“We put the infected dogs into isolation. We treated symptomatically. That’s really all you can do with distemper. We were giving fluids, anti-nausea medication, and appetite stimulants.” And they repeated the testing of each infected dog over time to determine when they cleared the distemper virus and were no longer contagious. Once they were no longer an infectious risk to other dogs, they were moved from isolation to the adoption floor.

“There was one dog who I definitely thought we were going to lose,” Dr. Kirk said. “She wasn’t eating and she was going downhill.” She turned to Slomba, wondering if they should let the dog, named Little Girl, go. But Dr. Crawford was adamant that the dog had a chance,

“She really fought for her,” Dr. Kirk said. “She told us, ‘Don’t do it. She’s not suffering, and you just need to get her over this hump.’ So we did, and she ended up being adopted after around three weeks by a family who fell in love with her and took her home!”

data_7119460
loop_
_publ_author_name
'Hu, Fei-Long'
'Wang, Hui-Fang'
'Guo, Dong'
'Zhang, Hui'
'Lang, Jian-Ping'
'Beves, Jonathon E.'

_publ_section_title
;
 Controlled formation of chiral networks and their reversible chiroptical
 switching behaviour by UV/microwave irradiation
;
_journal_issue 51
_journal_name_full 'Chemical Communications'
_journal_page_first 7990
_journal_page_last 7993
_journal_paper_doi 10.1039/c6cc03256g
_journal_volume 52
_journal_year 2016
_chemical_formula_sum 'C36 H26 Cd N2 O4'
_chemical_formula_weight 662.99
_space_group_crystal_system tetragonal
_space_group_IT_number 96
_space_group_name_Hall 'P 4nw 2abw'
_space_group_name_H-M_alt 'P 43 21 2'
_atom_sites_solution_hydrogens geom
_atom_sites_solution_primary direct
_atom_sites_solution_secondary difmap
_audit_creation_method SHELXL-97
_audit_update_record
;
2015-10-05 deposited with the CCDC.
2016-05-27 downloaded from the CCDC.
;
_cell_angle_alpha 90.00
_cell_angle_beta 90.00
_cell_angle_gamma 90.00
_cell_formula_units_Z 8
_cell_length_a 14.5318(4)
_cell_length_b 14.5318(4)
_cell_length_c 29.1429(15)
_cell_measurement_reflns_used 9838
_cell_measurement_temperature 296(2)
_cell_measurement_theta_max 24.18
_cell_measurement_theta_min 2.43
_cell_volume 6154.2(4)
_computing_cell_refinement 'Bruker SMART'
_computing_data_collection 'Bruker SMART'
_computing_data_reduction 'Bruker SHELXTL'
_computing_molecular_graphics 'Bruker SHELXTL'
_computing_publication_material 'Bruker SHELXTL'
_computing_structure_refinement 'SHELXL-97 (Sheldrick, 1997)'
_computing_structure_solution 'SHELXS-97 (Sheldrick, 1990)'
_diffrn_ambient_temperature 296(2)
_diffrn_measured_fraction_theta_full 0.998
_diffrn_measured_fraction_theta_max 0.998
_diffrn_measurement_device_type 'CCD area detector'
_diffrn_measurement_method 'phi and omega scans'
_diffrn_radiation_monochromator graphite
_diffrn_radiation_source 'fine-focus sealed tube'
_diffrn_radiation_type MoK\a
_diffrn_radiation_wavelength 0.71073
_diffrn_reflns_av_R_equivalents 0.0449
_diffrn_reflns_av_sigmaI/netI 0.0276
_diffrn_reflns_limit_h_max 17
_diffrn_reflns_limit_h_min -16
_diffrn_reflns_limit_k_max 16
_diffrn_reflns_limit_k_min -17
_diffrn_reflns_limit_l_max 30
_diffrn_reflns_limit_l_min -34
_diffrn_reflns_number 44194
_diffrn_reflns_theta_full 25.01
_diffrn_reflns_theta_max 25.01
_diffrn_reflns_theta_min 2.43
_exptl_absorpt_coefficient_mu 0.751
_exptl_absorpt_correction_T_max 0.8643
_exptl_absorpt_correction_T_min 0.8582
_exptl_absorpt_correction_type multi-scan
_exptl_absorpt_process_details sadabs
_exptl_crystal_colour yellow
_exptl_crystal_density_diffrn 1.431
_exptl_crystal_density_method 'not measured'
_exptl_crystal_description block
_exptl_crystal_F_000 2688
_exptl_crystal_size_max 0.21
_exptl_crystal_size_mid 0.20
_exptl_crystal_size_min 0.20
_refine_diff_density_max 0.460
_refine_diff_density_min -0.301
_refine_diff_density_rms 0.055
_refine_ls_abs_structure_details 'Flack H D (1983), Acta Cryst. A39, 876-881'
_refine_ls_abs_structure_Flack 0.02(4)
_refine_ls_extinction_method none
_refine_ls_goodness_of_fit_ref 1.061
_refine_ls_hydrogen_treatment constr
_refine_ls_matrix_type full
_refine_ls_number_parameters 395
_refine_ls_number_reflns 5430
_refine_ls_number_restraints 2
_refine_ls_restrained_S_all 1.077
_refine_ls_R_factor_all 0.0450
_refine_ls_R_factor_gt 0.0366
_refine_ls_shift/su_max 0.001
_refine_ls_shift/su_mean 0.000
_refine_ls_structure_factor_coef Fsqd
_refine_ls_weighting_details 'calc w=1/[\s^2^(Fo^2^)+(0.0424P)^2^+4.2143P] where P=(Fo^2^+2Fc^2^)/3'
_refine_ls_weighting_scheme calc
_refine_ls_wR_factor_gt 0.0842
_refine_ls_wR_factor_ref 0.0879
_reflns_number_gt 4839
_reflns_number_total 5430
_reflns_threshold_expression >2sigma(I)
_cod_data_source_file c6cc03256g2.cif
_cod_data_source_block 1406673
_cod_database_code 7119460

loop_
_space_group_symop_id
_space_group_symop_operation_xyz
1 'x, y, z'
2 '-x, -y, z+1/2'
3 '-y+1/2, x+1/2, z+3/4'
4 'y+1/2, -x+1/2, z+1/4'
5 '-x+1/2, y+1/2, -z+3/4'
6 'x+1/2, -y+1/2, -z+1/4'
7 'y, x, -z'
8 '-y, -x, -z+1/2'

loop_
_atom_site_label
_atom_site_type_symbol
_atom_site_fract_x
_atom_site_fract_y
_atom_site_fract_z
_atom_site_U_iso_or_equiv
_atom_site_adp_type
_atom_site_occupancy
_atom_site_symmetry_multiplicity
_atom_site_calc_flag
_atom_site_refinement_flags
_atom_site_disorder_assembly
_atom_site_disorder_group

Little Girl

Even before the happy endings started pouring in, Slomba felt confident in the approach UF guided them in. “I knew that we were doing it the right way,” she said. “But because I have a lot of longtime employees who have already been hit with a thousand changes since I’ve gotten here, the hardest part was rallying the troops. They struggled with understanding the importance of personal protective equipment – PPE, like gloves and masks and gowns and booties – because they’d never had to deal with them before.